Another good source of information on M.D./Ph.D. programs is the Web site of the National Institute of General Medical Sciences (NIGMS), which provides support on a competitive basis for combined-degree training to about 40 of the 90 U.S.-based M.D./Ph.D. programs. M.D./Ph.D. programs supported by NIGMS are called Medical Scientist Training Programs (MSTPs). NIGMS regularly reviews these programs through on-site visits, assessing MSTPs by examining the quality of their faculties and their scientific output; the organization of each program, especially the way it integrates science and medicine; the mentoring provided to students; the quality of the students and their thesis work; and the success of the programs' graduates.

Currently funded programs are listed on the NIGMS Web site. Each year, non-MSTP programs compete for funding, and some are successful in earning it. It is generally agreed that if the National Institutes of Health's budget would allow, more programs would be funded; excellent programs exist that are not funded by NIH.

How Does an Undergraduate Student Prepare for a Career as a Physician-Scientist?

The more rigorous the science background of the undergraduate, the better prepared they are for an M.D./Ph.D. program. That being said, the most important preparation is the hands-on experience of laboratory research mentored by first-rate scientists and educators. The only way to be sure that a career in research is something you relish and are good at is for you to do it for a significant length of time. Most science courses, even with laboratories, do not convey the open-endedness, the intellectual exchanges, the frustrations (well, maybe the frustrations!), and the excitement of scientific inquiry.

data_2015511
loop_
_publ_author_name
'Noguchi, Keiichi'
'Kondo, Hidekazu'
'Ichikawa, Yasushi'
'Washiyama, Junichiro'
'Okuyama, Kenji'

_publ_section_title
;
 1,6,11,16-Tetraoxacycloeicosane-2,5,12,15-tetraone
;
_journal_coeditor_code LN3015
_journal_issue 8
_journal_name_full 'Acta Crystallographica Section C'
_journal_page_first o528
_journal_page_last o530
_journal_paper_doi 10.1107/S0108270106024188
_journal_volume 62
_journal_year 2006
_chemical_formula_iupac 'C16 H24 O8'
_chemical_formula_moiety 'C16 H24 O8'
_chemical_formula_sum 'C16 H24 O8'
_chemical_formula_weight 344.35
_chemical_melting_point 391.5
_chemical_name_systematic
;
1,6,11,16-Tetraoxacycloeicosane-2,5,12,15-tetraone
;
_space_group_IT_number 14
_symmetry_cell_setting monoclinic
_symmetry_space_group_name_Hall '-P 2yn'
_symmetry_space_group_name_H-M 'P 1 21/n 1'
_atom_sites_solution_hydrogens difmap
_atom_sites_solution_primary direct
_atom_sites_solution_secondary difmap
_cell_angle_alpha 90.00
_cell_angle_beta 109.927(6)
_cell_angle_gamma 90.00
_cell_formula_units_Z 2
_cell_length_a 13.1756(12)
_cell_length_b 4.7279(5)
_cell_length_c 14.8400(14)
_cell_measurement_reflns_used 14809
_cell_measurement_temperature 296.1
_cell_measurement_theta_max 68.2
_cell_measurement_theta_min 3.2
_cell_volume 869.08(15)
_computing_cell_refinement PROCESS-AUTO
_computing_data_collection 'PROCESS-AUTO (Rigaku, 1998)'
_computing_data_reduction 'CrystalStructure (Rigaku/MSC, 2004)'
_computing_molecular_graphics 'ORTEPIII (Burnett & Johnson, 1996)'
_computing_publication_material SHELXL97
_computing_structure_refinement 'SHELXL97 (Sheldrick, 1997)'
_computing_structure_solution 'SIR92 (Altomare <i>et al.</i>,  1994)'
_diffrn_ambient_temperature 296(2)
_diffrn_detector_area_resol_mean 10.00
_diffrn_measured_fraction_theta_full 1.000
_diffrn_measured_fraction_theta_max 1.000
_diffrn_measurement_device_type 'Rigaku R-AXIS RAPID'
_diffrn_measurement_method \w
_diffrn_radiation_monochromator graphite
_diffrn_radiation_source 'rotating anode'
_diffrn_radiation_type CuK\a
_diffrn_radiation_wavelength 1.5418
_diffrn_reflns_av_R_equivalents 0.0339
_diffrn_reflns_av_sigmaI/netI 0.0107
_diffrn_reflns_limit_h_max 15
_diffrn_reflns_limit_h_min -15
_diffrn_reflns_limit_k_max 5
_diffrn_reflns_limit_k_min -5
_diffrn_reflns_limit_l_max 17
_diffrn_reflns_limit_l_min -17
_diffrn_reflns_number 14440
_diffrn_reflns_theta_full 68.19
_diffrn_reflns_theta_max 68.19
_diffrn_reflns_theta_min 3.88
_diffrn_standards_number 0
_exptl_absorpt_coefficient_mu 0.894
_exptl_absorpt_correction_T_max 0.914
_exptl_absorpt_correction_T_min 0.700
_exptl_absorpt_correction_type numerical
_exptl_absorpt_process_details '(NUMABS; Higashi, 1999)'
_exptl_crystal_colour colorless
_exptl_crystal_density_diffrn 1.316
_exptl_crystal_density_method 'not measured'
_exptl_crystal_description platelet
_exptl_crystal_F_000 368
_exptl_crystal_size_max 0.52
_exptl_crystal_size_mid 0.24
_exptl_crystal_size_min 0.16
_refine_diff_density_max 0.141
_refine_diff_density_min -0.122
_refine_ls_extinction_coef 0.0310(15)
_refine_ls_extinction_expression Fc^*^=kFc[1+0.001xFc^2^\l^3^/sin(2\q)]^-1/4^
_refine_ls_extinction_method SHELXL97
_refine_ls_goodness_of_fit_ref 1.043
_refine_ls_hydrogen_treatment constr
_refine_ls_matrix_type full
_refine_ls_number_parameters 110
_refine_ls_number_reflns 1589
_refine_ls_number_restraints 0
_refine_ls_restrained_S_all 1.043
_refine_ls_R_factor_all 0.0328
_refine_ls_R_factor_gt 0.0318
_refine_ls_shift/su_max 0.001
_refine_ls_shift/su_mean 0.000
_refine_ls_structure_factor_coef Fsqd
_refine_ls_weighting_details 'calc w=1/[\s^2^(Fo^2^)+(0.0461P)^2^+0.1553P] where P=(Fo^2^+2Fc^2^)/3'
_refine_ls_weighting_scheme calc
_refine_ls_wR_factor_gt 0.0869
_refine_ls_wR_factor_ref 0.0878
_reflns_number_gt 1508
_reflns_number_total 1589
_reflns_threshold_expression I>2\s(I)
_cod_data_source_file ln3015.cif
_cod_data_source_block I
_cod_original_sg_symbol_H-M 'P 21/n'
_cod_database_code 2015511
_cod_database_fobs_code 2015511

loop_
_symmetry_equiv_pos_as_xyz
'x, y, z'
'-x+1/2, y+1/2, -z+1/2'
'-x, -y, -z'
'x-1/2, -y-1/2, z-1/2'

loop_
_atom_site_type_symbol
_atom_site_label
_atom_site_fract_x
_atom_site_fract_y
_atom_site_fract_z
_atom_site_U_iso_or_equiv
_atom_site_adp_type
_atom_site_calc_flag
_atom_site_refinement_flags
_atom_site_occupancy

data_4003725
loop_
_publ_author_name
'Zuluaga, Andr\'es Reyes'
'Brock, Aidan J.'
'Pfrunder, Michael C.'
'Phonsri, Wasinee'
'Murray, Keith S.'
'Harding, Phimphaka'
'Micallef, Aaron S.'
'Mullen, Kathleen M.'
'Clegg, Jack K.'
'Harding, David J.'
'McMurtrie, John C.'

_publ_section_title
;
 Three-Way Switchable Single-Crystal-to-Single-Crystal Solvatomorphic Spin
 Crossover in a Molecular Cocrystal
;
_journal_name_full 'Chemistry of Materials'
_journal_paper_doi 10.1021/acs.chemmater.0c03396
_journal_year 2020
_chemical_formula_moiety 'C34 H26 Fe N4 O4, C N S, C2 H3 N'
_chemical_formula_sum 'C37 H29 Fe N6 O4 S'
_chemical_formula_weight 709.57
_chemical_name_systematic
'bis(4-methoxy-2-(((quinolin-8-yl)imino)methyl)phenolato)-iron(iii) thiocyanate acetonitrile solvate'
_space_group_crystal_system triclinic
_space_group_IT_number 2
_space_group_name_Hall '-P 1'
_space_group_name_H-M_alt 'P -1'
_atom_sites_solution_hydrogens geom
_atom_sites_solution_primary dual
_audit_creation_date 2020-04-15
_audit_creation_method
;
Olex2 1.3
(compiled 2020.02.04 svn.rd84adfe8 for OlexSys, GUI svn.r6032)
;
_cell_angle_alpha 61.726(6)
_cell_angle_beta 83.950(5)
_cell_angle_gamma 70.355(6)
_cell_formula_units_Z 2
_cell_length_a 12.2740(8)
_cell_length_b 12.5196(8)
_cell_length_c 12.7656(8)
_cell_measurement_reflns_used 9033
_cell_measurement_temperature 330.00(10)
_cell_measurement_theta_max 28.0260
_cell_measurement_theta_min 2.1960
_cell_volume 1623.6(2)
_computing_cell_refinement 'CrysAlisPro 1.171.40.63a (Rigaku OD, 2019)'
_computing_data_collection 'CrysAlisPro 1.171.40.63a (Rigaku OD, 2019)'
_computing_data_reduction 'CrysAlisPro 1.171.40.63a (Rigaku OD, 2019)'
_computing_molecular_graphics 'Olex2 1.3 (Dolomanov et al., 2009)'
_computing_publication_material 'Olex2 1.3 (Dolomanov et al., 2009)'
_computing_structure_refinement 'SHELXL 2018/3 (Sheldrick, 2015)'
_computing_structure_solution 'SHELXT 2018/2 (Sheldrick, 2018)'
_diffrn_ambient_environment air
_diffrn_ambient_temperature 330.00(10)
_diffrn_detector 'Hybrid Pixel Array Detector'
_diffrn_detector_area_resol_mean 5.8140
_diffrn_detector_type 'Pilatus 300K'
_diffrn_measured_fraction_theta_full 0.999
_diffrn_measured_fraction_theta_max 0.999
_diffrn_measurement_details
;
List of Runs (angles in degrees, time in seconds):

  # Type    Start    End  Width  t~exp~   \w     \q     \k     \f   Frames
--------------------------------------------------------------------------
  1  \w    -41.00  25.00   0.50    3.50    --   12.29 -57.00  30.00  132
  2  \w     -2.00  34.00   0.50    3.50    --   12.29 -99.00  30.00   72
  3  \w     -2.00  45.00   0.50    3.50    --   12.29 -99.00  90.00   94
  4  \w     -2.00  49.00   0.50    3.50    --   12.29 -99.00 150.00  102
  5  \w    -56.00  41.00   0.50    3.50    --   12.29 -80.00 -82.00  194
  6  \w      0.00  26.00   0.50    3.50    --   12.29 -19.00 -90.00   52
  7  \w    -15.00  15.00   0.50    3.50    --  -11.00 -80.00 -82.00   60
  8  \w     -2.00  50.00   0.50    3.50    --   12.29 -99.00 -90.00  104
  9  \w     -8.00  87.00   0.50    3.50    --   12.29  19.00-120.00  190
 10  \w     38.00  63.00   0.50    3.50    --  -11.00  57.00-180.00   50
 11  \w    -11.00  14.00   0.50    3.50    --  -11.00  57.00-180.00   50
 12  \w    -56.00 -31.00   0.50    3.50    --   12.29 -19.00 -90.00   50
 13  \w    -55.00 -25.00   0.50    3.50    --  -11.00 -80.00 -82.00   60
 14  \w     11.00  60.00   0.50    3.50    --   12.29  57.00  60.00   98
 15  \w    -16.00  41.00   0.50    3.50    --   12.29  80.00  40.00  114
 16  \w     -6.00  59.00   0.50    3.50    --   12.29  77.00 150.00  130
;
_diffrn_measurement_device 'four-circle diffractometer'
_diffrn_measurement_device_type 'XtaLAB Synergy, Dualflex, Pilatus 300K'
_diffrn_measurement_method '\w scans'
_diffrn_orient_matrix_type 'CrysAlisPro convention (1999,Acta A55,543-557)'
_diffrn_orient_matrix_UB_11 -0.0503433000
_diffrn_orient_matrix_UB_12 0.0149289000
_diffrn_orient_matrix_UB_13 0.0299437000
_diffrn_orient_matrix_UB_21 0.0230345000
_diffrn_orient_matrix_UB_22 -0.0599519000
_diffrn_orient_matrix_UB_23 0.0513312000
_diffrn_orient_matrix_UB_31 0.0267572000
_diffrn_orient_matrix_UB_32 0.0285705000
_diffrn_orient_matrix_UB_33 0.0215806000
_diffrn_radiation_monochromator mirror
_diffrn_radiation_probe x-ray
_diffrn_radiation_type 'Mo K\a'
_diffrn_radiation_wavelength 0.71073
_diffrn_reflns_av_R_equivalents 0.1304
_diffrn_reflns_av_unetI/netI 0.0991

M.D./Ph.D. programs are looking for excellent students, but more importantly, they are looking for students who have experienced scientific inquiry, are good at it, and have a passion for it. Good grades and MCAT scores are necessary, but demonstrated potential in research is essential. Letters of recommendation from undergraduate research mentors are by far the best indicators of an applicant's level of passion for science. Research mentors see you in the laboratory at your best and at your worst and tend to write the most comprehensive assessments of your potential as a scientist. You must also demonstrate a passion for medicine, as this equally important half of your M.D./Ph.D. training defines you as a physician-scientist. This does not mean summers full of volunteer work at the local community hospital; those summers should be set aside for laboratory research experiences.

What this does call for, however, is a demonstration that you genuinely share the basic commitments of the physician-scientist: an appreciation of the potential of thorough clinical knowledge teamed with your scientific passion, and a demonstrated understanding that this clinical knowledge requires contact with patients and skill and interest in observing and listening. Undergraduate experiences that point to your receptiveness to people and eagerness for such interactions are excellent indicators of your potential as a clinician.

A Final Word

By necessity, this is only the briefest overview of an academic path to a career as a physician-scientist. Much more could be said. This series on M.D./Ph.D. careers is intended as a starting point for people who wish to explore a career that brings together medicine and basic science.

The image of the physician-scientist tending to patients in the clinic in the morning and then rushing off to the laboratory in the afternoon in search of a cure for the diseases observed a few hours earlier is mythical; this rarely occurs. Nevertheless, physician-scientists? medical and scientific educations place them at an ideal intellectual vantage point to facilitate the transfer of clinical observation and insight to laboratory research and discovery, and to help return to the clinic a better understanding of human disease: the bedside to bench to bedside cycle that moves both medicine and science forward.

If you are interested in such a career, talk to people who are already in it, as many as you can. Although we encourage you to explore the essays included in this feature, this is just a starting point.

Rod Ulane is Associate Dean for Graduate Biomedical Education at the New York University School of Medicine.